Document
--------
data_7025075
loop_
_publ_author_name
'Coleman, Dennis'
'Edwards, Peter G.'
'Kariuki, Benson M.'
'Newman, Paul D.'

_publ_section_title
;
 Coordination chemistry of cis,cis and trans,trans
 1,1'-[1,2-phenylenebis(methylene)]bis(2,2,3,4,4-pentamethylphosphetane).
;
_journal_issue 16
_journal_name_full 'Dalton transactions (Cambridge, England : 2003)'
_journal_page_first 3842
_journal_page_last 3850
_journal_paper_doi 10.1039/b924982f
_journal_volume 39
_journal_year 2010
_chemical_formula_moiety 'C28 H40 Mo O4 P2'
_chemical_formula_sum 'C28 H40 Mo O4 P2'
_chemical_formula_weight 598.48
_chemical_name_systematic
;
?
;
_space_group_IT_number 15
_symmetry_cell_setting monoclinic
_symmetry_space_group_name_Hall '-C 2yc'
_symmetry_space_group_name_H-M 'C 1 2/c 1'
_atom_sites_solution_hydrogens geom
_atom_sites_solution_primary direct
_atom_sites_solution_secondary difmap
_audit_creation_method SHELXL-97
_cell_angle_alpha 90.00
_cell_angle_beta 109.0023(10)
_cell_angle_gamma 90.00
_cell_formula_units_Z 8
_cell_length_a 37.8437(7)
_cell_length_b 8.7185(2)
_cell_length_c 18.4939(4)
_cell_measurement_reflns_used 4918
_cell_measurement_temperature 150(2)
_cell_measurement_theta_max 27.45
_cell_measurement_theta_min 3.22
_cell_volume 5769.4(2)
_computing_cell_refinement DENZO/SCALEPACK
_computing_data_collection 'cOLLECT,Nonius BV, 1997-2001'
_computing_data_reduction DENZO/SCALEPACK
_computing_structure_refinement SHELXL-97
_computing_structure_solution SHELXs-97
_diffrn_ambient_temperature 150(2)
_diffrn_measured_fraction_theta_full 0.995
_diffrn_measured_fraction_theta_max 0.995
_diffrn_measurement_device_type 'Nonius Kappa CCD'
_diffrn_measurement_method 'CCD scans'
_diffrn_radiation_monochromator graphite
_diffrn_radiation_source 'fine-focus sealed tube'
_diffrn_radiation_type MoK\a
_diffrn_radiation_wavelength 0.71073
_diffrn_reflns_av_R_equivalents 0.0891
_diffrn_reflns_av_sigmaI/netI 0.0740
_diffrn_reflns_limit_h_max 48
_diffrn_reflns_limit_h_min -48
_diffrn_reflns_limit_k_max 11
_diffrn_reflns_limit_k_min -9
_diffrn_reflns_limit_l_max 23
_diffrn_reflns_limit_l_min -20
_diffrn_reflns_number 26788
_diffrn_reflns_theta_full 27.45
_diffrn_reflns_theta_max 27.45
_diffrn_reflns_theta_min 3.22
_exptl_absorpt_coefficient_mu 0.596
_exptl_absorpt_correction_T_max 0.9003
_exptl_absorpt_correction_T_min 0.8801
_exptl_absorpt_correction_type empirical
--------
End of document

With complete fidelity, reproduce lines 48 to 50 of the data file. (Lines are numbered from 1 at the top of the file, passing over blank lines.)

_computing_data_collection 'cOLLECT,Nonius BV, 1997-2001'
_computing_data_reduction DENZO/SCALEPACK
_computing_structure_refinement SHELXL-97